Katy Dickson
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Katy Dickson
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What will the new tenancy regime mean for rural communities?

Rented housing on farms and estates has been the cornerstone of rural communities for hundreds of years. Over that time legislation and policy has gradually changed, but have we ever seen so much change in such a short period of time as we have over the last few years?

On this Landlord Day we consider one of the key changes the sector currently faces – the new tenancy regime.

From the 1st of December, it will not be possible to create new Short Assured Tenancies. Instead landlords and tenants will enter into Private Residential Tenancies (PRTs) which offer tenants greater security of tenure. The tenancy will be open-ended and will last until a tenant wishes to leave or the landlord uses one (or more) of 18 grounds for eviction.

Scottish Land & Estates lobbied hard for rural circumstances to be recognised in the new regime. The rural private rented sector does not have the same characteristics as the urban sector which is problematic when changes are not flexible enough to successfully work for all situations. For example, under the new tenancy regime there is no ability to ask a tenant to leave when the property is required for a new or retiring employee. And although anti-social behaviour is listed as a ground for eviction, a landlord will have to prove anti-social behaviour has taken place to such an extent that the tenant should lose their home. This is something which may be easy in cities or towns but may be very difficult in a remote location and could cause significant confrontation.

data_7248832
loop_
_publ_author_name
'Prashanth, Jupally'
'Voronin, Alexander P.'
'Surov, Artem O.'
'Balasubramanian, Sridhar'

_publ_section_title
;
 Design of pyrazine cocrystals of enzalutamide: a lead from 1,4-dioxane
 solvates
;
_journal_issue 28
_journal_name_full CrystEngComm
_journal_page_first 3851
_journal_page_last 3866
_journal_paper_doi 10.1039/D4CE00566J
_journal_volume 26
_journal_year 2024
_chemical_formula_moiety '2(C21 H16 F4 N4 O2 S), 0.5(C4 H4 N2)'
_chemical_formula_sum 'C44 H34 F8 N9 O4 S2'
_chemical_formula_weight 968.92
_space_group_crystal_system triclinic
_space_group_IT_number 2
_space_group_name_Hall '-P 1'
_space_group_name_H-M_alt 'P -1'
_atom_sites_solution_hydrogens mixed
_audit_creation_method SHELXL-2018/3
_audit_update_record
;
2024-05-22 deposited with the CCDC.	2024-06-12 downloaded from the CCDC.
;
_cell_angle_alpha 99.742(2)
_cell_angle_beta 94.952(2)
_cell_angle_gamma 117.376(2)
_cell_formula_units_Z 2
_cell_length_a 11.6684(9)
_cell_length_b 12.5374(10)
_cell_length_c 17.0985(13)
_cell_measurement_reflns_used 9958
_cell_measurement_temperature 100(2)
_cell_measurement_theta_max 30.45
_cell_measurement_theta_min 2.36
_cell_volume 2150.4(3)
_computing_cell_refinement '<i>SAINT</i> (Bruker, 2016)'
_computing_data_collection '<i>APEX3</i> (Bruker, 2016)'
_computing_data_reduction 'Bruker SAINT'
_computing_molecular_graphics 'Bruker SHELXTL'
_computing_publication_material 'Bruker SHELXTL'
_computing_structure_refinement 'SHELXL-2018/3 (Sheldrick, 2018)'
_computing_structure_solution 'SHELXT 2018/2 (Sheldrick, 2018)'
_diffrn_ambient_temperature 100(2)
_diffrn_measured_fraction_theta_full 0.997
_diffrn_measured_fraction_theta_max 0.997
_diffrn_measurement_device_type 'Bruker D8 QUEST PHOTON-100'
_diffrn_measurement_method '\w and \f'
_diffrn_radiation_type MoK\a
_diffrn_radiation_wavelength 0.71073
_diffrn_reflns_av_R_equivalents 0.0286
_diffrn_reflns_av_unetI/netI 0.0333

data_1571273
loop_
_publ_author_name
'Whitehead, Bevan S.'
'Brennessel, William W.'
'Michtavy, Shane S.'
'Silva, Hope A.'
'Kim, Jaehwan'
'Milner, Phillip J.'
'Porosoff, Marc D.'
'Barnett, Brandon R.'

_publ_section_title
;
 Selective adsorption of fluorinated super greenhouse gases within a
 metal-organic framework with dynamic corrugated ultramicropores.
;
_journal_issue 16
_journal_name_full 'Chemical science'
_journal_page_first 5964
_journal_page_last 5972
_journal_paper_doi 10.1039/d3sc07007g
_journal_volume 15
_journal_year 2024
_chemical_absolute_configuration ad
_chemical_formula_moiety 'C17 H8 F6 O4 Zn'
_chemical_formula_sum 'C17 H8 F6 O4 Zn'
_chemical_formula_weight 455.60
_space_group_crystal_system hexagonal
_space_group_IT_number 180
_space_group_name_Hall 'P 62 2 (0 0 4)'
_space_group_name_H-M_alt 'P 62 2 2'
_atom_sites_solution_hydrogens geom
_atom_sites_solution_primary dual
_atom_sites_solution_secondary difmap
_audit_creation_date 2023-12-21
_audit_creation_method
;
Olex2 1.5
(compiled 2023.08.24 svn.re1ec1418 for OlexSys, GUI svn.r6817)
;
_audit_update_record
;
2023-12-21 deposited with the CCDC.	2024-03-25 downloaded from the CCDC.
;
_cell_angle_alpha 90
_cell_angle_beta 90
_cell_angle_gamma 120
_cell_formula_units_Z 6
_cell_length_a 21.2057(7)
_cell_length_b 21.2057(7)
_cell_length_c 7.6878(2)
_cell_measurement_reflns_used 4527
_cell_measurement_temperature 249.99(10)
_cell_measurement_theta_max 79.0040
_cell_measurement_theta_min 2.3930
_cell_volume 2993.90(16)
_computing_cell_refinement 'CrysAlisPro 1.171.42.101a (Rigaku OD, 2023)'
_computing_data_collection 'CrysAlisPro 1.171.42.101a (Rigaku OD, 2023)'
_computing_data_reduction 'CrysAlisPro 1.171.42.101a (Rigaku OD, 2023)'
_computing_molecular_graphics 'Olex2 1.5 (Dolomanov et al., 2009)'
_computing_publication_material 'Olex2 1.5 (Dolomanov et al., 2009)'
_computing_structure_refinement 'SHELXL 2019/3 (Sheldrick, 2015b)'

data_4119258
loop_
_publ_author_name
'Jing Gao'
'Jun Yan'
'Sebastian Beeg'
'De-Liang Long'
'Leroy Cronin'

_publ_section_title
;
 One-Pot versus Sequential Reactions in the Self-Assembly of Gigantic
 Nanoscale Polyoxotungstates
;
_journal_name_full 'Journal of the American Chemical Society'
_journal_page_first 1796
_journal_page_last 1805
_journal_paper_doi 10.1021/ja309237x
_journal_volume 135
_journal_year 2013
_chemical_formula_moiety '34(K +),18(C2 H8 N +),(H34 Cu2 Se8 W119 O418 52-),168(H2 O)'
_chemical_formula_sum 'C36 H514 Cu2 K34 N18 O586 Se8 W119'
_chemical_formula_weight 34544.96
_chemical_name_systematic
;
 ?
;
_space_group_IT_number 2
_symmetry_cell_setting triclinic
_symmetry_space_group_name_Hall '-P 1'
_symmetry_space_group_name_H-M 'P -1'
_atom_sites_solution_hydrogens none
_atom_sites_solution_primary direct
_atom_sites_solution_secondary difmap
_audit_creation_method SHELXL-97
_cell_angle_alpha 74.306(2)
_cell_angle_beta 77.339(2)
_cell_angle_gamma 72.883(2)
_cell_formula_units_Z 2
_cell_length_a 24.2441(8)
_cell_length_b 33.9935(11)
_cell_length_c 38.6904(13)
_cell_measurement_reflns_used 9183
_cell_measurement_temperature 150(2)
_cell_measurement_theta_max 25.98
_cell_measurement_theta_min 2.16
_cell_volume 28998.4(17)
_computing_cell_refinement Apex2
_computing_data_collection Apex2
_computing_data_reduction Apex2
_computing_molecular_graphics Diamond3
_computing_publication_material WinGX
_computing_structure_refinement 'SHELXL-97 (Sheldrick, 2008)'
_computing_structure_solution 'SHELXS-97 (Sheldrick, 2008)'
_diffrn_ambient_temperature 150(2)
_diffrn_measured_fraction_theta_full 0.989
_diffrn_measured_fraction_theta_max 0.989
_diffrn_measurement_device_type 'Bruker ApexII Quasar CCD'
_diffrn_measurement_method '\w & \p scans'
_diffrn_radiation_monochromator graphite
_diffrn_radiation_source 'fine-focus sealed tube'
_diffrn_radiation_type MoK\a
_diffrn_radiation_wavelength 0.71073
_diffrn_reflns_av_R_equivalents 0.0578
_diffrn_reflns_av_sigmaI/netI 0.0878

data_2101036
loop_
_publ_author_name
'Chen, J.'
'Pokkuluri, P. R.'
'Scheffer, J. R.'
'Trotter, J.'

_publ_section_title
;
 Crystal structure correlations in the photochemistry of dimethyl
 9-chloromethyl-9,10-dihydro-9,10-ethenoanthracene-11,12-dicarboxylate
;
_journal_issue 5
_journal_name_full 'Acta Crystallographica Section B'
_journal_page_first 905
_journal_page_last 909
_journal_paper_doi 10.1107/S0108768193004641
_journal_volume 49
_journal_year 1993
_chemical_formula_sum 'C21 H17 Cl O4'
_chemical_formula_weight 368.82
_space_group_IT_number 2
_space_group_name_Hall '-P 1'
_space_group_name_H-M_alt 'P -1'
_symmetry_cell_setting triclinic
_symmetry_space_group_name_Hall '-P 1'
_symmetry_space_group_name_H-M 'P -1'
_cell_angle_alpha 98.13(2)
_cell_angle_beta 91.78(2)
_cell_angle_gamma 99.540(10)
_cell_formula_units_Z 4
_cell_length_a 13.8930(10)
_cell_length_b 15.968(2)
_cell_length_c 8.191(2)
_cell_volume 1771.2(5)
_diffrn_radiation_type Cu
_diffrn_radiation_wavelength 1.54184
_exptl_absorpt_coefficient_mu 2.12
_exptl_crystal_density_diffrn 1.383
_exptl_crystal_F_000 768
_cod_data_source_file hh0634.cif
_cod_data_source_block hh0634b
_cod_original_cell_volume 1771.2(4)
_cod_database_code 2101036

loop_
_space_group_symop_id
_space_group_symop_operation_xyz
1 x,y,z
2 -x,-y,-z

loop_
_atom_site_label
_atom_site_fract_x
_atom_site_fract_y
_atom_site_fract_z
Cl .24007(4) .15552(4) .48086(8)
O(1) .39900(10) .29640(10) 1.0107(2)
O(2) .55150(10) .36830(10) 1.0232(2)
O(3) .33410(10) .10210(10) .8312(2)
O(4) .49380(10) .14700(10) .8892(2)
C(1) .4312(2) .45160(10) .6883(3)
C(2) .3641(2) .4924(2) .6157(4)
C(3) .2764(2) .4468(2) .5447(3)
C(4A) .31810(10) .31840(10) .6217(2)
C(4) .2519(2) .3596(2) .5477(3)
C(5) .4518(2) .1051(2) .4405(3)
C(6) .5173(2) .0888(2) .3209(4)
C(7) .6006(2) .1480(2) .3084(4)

Disputes under the new tenancy will be heard by the Housing and Property Chamber of the First Tier Tribunal. Once this is up and running we hope it will deliver a quicker and fairer system delivered by housing experts. Considering the strength of the tenant’s position in the new tenancy, we cannot have the continuation of a slow legal system which repeatedly fails to enforce legislation robustly.

There were missed opportunities for this change in regime to work for both landlords and tenants and to secure a continued, or even enhanced, supply of rural privately rented homes. As PRTs are let from December onwards the reactions and subsequent impacts on the market will become apparent. We just hope politicians’ minds are open to amendments if unintended consequences put rural businesses and communities at risk.

Katy Dickson, Senior Policy Officer (Property, Business and Connectivity)



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